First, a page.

|a body without a soul (Horace)||corpus sine pectore|
|a friend is half of one’s soul||amicus animæ dimidium|
|a friend is one soul in two bodies (Aristotle)||amicus est unus animus in duobus corporibus|
|a poet of superior merit, whose vein is of no vulgar kind, who never tosses off anything trite, nor coins a trivial poem at the public mint, I cannot describe, but only recognize as a person whose soul is free from all anxiety (Juvenal)||sed vatem egregium cui non sit publica vena, qui nihil expositum soleat deducere, nec qui communi feriat carmen triviale moneta, hunc qualem nequeo monstrare, et sentio tantum, anxietate carens animus facit|
|and the body, overloaded with yesterday’s excess, weighs down the soul also along with it, and fastens to the ground a particle of the divine aura (Horace)||quin corpus onustum hesternis vitiis animum quoque prægravat una, atque affigit humo divinæ particulam auræ|
|be master of your soul, lest your untamed nature bring forth deceit and disgrace (Appius Claudius)||tui animi compote es, ne quid fraudis stuprique ferocia pariat|
|Beauty lies in the depths of ones soul||In imo animo stat pulchritudo|
|courage, vivacity, bravery, will, spirit, soul||animus|
|cultivation is as necessary to the soul as food is to the body (Cicero)||animi cultus quasi quidam humanitatis cibus|
|either the soul feels nothing after death, or death itself is nothing (Lucan)||aut nihil est sensus animis a morte relictum aut mors ipsa nihil|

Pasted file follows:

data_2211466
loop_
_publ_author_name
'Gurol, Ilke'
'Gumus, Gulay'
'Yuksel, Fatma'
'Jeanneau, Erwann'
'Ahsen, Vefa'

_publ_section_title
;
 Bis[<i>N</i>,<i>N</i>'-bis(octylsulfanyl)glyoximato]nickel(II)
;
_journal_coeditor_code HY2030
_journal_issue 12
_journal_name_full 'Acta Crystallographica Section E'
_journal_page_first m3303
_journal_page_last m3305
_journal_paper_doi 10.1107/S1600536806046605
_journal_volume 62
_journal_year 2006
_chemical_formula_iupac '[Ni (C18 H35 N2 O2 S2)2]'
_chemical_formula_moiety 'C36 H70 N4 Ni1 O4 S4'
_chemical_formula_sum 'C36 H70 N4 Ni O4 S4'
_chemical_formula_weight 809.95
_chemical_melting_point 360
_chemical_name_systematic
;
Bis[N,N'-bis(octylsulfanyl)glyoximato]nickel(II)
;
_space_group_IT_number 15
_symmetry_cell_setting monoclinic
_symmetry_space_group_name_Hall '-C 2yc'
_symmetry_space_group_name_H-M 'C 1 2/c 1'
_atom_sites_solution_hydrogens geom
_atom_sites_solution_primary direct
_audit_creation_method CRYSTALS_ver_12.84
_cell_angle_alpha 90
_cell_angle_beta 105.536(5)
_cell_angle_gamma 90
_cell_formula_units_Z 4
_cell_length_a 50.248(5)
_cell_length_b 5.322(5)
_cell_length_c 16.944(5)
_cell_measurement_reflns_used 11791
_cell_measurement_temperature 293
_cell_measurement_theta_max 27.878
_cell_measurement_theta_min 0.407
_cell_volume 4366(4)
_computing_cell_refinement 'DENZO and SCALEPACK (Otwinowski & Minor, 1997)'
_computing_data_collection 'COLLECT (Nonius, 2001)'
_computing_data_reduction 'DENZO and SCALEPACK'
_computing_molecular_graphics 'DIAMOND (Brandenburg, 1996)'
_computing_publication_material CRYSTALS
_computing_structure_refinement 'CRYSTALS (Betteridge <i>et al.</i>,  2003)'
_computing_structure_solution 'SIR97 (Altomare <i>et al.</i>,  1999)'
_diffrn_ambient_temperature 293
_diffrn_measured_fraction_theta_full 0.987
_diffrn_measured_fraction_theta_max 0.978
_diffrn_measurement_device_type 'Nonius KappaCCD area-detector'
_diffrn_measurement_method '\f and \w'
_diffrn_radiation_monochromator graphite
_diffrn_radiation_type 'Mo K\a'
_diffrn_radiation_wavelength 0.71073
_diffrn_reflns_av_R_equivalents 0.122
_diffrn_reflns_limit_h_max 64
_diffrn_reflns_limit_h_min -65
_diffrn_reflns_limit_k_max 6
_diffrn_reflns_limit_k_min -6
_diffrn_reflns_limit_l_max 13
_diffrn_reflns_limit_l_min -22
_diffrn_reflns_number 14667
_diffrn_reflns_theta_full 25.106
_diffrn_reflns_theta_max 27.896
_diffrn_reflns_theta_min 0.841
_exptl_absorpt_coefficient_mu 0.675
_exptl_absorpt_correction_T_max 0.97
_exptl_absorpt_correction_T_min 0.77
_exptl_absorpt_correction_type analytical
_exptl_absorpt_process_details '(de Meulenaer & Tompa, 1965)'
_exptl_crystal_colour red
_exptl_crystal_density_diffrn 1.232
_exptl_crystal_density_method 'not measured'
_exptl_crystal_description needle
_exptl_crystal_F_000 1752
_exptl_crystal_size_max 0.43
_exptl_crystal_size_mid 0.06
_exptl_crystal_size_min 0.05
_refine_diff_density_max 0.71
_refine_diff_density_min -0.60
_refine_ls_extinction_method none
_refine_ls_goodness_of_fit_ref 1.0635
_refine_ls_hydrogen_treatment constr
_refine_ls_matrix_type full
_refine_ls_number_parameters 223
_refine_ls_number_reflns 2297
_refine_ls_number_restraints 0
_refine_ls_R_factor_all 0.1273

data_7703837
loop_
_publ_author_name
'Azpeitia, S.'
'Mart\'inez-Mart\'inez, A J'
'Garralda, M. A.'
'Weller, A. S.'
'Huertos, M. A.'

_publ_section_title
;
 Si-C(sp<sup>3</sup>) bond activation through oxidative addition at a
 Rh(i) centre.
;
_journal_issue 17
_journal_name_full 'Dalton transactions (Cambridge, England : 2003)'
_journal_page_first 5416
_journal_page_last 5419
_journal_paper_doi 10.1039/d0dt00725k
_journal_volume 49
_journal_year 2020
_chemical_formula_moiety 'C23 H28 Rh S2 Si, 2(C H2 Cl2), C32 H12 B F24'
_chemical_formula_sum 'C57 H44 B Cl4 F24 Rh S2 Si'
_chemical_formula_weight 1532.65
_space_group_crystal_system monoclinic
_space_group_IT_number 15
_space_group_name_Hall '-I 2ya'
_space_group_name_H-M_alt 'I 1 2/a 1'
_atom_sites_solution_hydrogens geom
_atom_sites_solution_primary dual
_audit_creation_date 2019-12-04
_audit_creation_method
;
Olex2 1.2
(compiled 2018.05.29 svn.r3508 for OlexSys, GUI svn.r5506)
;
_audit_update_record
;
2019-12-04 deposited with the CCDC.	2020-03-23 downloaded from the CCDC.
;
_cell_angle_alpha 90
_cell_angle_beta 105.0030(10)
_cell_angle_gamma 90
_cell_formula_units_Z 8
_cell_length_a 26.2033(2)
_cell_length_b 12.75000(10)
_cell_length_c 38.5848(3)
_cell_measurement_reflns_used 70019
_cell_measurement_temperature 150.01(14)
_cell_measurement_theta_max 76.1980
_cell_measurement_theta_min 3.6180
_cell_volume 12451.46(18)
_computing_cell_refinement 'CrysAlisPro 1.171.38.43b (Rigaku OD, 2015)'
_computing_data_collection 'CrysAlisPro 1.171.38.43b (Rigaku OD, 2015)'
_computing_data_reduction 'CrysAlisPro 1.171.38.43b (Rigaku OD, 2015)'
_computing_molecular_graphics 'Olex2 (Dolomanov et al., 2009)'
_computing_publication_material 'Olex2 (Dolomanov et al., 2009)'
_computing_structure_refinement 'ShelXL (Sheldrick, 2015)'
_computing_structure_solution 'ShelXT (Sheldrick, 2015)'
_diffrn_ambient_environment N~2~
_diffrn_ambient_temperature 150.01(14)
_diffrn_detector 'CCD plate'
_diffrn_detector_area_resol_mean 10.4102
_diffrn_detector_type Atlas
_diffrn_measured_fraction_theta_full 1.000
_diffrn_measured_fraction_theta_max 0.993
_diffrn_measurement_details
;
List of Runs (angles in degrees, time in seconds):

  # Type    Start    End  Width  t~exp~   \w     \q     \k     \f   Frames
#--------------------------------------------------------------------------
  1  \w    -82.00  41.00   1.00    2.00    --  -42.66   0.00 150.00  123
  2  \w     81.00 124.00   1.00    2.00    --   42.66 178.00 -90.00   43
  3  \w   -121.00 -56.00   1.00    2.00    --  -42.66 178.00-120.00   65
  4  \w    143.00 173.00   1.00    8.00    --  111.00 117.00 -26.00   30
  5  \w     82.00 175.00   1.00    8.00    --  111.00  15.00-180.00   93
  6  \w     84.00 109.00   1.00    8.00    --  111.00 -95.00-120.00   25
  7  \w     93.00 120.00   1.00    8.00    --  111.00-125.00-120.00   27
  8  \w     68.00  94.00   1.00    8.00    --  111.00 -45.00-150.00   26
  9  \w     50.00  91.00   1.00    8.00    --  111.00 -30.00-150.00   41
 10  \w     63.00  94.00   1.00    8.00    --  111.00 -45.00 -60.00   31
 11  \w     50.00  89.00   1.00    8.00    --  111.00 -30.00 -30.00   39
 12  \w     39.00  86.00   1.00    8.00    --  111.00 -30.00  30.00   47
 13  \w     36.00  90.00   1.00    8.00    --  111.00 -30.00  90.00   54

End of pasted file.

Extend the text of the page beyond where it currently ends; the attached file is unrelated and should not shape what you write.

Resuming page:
|everywhere horror seizes the soul, and the very silence is dreadful (Virgil)||horror ubique animos, simul ipsa silentia terrent|
|excellence and greatness of soul are most conspicuously displayed in contempt of riches||elucet maxime animi excellentia magnitudoque in despiciendis opibus|
|for the welfare of the soul||pro salute animæ|
|he has a valiant heart and a soul undaunted by death (Ovid)||inest virtus et mens interrita lethi|
|his last day places man in the same state as he was before he was born; not after death has the body or soul any more feeling than they had before birth (Pliny the Elder)||omnibus a suprema die eadem, quæ ante primum; nec magis a morte sensus ullus aut corpori aut animæ quam ante natalem|
|I have freed my soul (St. Bernard)||liberavi animam meam|
|it is not enough that poems be beautiful; they must also be affecting, and move at will the hearer’s soul (Horace)||non satis est pulchra esse poëmata; dulcia sunto, et quocumque volent animum auditoris agunto|
|life and soul (a Greek phrase)||zoë kai psyche|
|Lord, I am not worthy that you should enter under my roof; but only say the word, and my soul shall be healed (from the Catholic Mass)||Domine, non sum dignus ut intres sub tectum meum; sed tantum dic verbo, et sanabitur anima mea|
Translations: 1 – 20 / 50
EUdict (European dictionary) is a collection of online dictionaries for the languages spoken mostly in Europe. These dictionaries are the result of the work of many authors who worked very hard and finally offered their product free of charge on the internet thus making it easier to all of us to communicate with each other. Some of the dictionaries have only a few thousand words, others have more than 320,000. Some of the words may be incorrectly translated or mistyped.
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My name is Tomislav Kuzmic, I live in Croatia and this site is my personal project. I am responsible for the concept, design, programming and development. I do this in my spare time. To contact me for any reason please send me an email to tkuzmic at gmail dot com. Let me take this chance to thank all who contributed to the making of these dictionaries and improving the site's quality:
EUdict is online since May 9, 2005 and English<>Croatian dictionary on tkuzmic.com since June 16, 2003.